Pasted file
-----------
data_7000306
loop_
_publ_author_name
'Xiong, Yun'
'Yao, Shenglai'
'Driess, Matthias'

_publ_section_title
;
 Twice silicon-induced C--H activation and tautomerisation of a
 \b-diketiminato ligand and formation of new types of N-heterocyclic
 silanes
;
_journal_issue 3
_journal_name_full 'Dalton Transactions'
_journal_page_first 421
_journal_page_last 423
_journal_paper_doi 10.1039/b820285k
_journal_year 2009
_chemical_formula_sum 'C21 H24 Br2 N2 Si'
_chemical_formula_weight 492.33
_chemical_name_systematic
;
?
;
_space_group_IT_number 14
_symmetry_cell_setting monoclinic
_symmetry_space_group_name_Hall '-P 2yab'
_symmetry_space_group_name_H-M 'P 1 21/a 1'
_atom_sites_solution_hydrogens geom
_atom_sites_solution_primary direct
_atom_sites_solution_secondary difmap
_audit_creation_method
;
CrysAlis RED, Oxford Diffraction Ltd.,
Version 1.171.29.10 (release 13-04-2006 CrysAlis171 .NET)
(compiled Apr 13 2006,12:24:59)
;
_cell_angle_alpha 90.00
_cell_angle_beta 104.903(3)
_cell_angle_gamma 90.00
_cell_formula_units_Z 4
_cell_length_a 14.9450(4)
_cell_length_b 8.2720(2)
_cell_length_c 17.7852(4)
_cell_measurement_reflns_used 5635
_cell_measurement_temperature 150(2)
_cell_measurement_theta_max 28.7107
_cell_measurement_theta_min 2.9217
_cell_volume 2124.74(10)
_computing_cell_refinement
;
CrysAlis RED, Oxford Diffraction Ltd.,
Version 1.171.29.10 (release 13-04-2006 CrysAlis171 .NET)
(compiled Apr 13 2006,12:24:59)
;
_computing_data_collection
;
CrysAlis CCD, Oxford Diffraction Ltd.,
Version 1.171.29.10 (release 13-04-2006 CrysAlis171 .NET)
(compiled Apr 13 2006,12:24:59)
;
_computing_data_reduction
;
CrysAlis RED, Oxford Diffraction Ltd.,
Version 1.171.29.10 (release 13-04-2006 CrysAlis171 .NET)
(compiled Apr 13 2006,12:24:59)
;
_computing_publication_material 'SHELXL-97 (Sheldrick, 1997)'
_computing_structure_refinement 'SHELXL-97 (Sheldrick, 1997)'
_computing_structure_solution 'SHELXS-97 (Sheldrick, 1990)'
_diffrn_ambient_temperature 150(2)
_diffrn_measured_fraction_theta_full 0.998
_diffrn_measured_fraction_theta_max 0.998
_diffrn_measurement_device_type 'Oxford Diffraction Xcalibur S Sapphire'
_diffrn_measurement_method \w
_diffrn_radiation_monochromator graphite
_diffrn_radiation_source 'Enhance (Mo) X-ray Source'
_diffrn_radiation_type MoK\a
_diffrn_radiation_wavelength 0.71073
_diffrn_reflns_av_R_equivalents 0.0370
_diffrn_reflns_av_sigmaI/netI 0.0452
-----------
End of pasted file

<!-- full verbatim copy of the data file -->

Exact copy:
data_7000306
loop_
_publ_author_name
'Xiong, Yun'
'Yao, Shenglai'
'Driess, Matthias'

_publ_section_title
;
 Twice silicon-induced C--H activation and tautomerisation of a
 \b-diketiminato ligand and formation of new types of N-heterocyclic
 silanes
;
_journal_issue 3
_journal_name_full 'Dalton Transactions'
_journal_page_first 421
_journal_page_last 423
_journal_paper_doi 10.1039/b820285k
_journal_year 2009
_chemical_formula_sum 'C21 H24 Br2 N2 Si'
_chemical_formula_weight 492.33
_chemical_name_systematic
;
?
;
_space_group_IT_number 14
_symmetry_cell_setting monoclinic
_symmetry_space_group_name_Hall '-P 2yab'
_symmetry_space_group_name_H-M 'P 1 21/a 1'
_atom_sites_solution_hydrogens geom
_atom_sites_solution_primary direct
_atom_sites_solution_secondary difmap
_audit_creation_method
;
CrysAlis RED, Oxford Diffraction Ltd.,
Version 1.171.29.10 (release 13-04-2006 CrysAlis171 .NET)
(compiled Apr 13 2006,12:24:59)
;
_cell_angle_alpha 90.00
_cell_angle_beta 104.903(3)
_cell_angle_gamma 90.00
_cell_formula_units_Z 4
_cell_length_a 14.9450(4)
_cell_length_b 8.2720(2)
_cell_length_c 17.7852(4)
_cell_measurement_reflns_used 5635
_cell_measurement_temperature 150(2)
_cell_measurement_theta_max 28.7107
_cell_measurement_theta_min 2.9217
_cell_volume 2124.74(10)
_computing_cell_refinement
;
CrysAlis RED, Oxford Diffraction Ltd.,
Version 1.171.29.10 (release 13-04-2006 CrysAlis171 .NET)
(compiled Apr 13 2006,12:24:59)
;
_computing_data_collection
;
CrysAlis CCD, Oxford Diffraction Ltd.,
Version 1.171.29.10 (release 13-04-2006 CrysAlis171 .NET)
(compiled Apr 13 2006,12:24:59)
;
_computing_data_reduction
;
CrysAlis RED, Oxford Diffraction Ltd.,
Version 1.171.29.10 (release 13-04-2006 CrysAlis171 .NET)
(compiled Apr 13 2006,12:24:59)
;
_computing_publication_material 'SHELXL-97 (Sheldrick, 1997)'
_computing_structure_refinement 'SHELXL-97 (Sheldrick, 1997)'
_computing_structure_solution 'SHELXS-97 (Sheldrick, 1990)'
_diffrn_ambient_temperature 150(2)
_diffrn_measured_fraction_theta_full 0.998
_diffrn_measured_fraction_theta_max 0.998
_diffrn_measurement_device_type 'Oxford Diffraction Xcalibur S Sapphire'
_diffrn_measurement_method \w
_diffrn_radiation_monochromator graphite
_diffrn_radiation_source 'Enhance (Mo) X-ray Source'
_diffrn_radiation_type MoK\a
_diffrn_radiation_wavelength 0.71073
_diffrn_reflns_av_R_equivalents 0.0370
_diffrn_reflns_av_sigmaI/netI 0.0452